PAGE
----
Getty Images Sport / Grant Halverson
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The clearance rack is a fascinating place. Without a doubt, a good half of the items curtained there belong in the department store’s version of the Island of Misfit Toys. Yet, it’s also home to pieces that serve as true finds for the keen-eyed shopper able to spot the gems.

Any self-respecting amateur fashionista has plucked an item off that clearance rack and thought to themselves, “What is this even doing here?” in the portion of the store so deeply discounted. A true hipster does it at least once or twice every other shopping excursion, at a minimum.

It’s important to remember that a piece of clothing doesn’t end up on the clearance rack because of something that’s inherently wrong with it. Rather, public perception and reaction is what puts it there. Whether it’s “not the right season for flannel” or “that shirt clashes with jeans” or “graphic tees are a dime a dozen,” the clientele at large’s pushback to certain items see them slapped with that red sticker; nothing more, nothing less.

In the same vein, every few years we see stellar examples from the traditional slot receiver archetype slip into the clearance rack portions of the NFL Draft’s third day. The 2017 iteration of that player is Ryan Switzer out of UNC.

Despite a senior season spent as the apple of future top quarterback selection Mitchell Trubisky’s eye while catching 96 passes, Switzer catches little buzz from the NFL Draft analysis machine. As analysts spent the draft season attempting to decipher how to best justify overspending on hot ticket items at the “big slot” position in Cooper Kupp and Zay Jones, Switzer existed on the periphery with little questions on his resume.

The prototypical undersized slot receivers constantly find themselves on the draft’s clearance rack because the first two days “aren’t the right value for them” or “they’re scheme specific” or “those little guys are a dime a dozen.” Now, some of that might be fair, but it doesn’t change the fact that in the proper offense those players can go on to consistently churn out productive seasons and help move the chains. Ryan Switzer has every bit the look of the next player to come out from under the radar to make his future pro team quite happy as an interior player.

Alignment and target data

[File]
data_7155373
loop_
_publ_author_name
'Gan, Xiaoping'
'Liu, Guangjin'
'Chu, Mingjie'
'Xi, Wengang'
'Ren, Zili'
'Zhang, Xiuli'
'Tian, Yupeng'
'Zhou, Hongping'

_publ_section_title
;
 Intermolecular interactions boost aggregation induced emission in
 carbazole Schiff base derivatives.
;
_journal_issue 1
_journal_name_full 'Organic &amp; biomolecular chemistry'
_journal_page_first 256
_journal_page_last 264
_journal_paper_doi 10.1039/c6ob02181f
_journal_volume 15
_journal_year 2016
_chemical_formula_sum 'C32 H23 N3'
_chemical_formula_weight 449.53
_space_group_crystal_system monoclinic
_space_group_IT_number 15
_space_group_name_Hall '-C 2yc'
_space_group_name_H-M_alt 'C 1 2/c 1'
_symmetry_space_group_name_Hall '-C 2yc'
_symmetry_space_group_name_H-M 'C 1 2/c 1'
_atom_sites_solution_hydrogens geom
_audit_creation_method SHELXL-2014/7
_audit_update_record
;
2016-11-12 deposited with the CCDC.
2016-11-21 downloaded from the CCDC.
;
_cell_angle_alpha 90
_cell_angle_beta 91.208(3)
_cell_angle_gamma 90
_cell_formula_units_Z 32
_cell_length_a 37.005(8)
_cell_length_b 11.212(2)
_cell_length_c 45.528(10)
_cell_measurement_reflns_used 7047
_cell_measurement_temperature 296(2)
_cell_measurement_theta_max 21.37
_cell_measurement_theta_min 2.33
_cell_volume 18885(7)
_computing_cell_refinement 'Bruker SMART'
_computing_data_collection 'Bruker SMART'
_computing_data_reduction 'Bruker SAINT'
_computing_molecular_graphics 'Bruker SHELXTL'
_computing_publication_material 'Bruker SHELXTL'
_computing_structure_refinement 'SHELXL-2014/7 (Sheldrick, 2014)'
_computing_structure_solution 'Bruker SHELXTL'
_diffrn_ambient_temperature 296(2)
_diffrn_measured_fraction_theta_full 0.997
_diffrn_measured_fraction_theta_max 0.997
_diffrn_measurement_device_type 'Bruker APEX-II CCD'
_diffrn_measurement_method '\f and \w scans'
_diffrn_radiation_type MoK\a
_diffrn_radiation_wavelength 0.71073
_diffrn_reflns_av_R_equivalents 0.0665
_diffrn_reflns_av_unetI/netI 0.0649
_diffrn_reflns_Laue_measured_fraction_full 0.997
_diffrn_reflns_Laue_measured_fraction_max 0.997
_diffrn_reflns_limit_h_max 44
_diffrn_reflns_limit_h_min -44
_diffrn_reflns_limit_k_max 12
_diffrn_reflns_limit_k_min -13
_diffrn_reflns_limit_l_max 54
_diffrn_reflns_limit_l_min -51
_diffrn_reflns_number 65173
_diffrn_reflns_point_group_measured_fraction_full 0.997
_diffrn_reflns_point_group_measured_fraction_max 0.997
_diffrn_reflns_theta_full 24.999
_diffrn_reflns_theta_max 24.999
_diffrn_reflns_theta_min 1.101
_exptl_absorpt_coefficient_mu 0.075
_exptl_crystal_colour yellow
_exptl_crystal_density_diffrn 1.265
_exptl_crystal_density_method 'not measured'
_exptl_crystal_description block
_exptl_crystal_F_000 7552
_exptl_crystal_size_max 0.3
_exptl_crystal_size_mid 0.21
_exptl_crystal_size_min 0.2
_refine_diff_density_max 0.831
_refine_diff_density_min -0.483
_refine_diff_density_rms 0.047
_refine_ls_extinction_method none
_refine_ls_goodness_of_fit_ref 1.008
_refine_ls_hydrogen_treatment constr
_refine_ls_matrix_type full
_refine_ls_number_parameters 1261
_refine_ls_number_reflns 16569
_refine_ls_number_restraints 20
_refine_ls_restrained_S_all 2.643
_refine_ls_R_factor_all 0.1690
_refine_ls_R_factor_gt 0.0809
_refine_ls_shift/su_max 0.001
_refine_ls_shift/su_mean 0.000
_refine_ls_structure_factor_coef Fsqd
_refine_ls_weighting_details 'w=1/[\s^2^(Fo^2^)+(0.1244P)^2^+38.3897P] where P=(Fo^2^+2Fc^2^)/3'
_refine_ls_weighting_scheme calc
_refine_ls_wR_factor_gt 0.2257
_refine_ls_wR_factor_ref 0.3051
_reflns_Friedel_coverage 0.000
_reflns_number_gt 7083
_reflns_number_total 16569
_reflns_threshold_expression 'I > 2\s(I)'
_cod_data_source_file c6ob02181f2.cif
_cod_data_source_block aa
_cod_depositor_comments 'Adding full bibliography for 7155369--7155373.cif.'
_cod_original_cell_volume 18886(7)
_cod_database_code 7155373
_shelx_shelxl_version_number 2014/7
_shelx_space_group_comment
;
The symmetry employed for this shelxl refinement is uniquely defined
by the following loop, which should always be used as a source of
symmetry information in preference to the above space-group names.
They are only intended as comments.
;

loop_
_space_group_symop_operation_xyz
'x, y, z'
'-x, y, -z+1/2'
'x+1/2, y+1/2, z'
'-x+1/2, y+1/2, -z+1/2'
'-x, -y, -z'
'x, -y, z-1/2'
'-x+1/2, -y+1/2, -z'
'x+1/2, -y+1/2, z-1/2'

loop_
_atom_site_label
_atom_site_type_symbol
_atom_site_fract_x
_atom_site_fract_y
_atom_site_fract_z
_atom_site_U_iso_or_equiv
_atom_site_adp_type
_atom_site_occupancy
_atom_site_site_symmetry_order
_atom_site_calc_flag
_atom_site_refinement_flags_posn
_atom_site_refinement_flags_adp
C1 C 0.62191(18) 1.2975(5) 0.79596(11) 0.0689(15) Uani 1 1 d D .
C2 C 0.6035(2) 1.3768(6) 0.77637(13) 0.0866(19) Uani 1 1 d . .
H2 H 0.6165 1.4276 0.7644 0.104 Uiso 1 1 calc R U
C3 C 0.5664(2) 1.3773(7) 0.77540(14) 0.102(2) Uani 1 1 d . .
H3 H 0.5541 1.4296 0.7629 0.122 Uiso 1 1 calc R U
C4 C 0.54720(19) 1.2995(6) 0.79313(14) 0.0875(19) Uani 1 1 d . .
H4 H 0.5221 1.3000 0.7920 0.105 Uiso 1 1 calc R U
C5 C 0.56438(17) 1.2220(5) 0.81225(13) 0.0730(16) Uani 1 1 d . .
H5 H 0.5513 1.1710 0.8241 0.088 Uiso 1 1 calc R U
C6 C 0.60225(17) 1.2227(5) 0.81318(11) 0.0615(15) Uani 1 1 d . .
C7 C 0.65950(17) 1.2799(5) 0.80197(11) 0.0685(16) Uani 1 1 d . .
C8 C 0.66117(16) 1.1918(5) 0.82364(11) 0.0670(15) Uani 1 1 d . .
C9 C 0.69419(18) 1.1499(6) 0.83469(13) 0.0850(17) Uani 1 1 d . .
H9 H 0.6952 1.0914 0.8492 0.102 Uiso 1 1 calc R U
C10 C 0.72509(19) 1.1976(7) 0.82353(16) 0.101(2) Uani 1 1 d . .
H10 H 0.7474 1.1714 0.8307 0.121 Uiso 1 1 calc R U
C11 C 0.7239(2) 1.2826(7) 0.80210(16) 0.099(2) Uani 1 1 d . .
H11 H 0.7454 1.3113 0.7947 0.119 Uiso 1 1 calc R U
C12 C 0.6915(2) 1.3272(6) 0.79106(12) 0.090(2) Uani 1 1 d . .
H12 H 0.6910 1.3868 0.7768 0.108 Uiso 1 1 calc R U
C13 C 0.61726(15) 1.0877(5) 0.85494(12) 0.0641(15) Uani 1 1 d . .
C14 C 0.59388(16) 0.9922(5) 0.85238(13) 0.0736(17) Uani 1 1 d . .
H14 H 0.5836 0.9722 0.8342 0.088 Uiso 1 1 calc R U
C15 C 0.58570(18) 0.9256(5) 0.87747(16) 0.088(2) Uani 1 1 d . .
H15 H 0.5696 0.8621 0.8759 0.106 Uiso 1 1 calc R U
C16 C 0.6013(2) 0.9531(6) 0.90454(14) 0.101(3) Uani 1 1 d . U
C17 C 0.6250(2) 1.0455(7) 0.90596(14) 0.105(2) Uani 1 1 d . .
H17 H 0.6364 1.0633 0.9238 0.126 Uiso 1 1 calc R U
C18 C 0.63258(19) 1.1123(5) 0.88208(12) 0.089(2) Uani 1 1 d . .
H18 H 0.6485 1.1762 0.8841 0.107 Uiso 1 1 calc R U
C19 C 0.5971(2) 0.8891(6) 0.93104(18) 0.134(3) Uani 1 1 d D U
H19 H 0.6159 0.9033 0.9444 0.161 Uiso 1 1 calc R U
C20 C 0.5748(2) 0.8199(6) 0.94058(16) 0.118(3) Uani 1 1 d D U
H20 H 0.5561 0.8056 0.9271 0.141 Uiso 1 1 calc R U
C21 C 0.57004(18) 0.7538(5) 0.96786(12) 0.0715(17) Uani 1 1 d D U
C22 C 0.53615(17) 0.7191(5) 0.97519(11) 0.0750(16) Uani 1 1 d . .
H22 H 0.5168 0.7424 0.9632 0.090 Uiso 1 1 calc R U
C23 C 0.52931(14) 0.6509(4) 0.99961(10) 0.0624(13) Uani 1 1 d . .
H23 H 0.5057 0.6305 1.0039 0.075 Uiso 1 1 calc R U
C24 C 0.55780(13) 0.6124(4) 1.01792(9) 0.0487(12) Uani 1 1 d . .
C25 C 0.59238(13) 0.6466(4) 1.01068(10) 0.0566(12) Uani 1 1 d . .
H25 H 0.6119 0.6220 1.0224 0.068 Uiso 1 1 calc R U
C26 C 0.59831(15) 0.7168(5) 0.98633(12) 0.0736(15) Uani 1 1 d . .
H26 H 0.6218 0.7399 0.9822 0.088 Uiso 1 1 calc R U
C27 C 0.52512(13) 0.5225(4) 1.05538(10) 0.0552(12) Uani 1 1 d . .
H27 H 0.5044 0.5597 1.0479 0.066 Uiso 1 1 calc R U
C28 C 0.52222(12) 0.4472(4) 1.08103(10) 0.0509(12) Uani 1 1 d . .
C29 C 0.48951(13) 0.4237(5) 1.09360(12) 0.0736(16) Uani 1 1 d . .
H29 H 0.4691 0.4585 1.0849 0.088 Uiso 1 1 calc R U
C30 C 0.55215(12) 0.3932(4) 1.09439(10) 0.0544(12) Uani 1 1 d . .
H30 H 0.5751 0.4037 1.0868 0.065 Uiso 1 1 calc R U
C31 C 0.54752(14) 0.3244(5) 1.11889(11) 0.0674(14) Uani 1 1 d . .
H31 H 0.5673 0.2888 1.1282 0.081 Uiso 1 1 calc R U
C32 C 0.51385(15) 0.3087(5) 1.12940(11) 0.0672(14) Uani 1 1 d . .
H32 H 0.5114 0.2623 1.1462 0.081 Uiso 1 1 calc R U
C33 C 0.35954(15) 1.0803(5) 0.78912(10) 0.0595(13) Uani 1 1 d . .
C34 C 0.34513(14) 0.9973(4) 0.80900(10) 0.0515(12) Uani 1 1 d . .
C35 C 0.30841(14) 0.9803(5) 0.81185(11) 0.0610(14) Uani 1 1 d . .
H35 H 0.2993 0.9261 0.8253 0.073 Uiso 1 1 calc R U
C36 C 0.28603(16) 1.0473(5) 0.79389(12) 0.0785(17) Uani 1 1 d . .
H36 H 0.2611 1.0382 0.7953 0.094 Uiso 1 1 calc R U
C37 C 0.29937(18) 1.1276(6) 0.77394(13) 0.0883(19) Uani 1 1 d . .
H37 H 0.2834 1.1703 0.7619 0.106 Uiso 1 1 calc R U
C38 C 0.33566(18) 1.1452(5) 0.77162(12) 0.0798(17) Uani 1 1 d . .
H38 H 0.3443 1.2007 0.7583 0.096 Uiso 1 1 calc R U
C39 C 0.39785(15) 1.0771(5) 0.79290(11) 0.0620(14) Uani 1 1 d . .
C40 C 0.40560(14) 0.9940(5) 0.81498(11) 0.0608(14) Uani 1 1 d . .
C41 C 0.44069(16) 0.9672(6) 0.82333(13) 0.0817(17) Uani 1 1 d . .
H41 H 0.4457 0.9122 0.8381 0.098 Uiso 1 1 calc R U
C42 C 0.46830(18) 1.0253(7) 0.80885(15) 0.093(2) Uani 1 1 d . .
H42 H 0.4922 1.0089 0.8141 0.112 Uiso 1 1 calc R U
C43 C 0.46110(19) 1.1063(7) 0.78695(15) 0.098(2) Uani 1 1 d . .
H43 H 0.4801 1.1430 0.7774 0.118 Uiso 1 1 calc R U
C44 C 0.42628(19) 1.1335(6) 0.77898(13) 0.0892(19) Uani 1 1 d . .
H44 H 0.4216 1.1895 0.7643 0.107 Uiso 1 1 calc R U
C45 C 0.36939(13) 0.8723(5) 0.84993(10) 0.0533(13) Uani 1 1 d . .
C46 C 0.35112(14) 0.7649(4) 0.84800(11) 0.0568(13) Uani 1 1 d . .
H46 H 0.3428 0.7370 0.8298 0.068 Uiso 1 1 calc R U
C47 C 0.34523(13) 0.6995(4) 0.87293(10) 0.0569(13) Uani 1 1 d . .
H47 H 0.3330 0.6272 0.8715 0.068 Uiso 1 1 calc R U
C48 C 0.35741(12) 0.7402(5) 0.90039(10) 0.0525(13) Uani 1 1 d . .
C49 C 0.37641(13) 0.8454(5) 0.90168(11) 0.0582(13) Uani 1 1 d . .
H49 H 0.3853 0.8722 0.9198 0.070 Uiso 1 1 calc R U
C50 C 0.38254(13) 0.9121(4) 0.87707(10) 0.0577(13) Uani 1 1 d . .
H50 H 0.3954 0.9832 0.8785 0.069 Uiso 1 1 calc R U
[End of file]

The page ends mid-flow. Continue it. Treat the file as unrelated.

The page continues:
Games Sampled: Georgia, Pittsburgh, Florida State, Virginia Tech, NC State, Stanford

While players like Kupp and Jones, in the minds of some, at least offered reasons in their profiles for analysts to consider whether they could operate outside, there’s no mistaking where Ryan Switzer belongs. The UNC senior took 86.9 percent of the snaps played in his six games sampled for Reception Perception from the slot. That was the highest ratio of any player charted in this class. Switzer operated off the line of scrimmage on 93.6 percent of his plays, affording him a free release and assisting in avoiding physical coverage early in the route.

The Tarheels’ leader in receptions and receiving yards, Switzer was the clear favorite target of one-year starter Mitchell Trubisky. The future first round quarterback targeted Switzer on 35.6 percent of the slot maven’s 222 routes over his sampled contests. Naturally, he ran a number of high percentage patterns, but Switzer’s excellent hands still show up in a 72.2 catch rate, fourth-best in the class. Despite all the targets sent his way, he only dropped three passes.

Success rate vs. coverage

The slot receiver is most well-known for its typically undersized subjects who excel in the short-area quickness department. Ryan Switzer certainly fits the bill there, standing at just 5-foot-8 and weighing 181 pounds. He also showed well in agility drills at the NFL Scouting Combing, including the 60-yard shuttle (86th percentile), 20-yard shuttle (92nd) and three-cone drill (75th), per Mockdraftable.

With that being said, the most important quality for a slot receiver to possess is strong technique. In order to fulfill their destinies as underneath producers and reliable dump off options for their quarterbacks, these players need to come with a strong craftsman approach to the position to separate early and often in their routes. Ryan Switzer has that ability in spades.

Operating on the interior, Switzer faced zones far more often than one-on-one coverage. His 138 registered attempts vs. zone coverage checked in as the second-most in this class, trailing only Zay Jones. Switzer’s 81.2 percent success rate shows why he’s such an ideal fit at the position, checking in at the 79th percentile among prospects charted the last two years. He already proved that the coverage he’ll see most often in the NFL is no issue for him to foil.

Of course, there will be situations in which Switzer is tasked with beating man coverage or is even roughed up at the line of scrimmage by a nickel corner. He verified that he could indeed separate from isolated coverage, not just sift through zones, by posting a 71.1 percent success rate vs. man coverage, a score falling in the 67th percentile. His technical prowess and route-running acumen makes him a chore to cover, even for cornerbacks with more overall athletic ability. Switzer rarely saw press coverage operating in the slot so often, a class low 14 attempts, but did show well in limited reps with an above 71.4 percent success rate (74th percentile).

Route data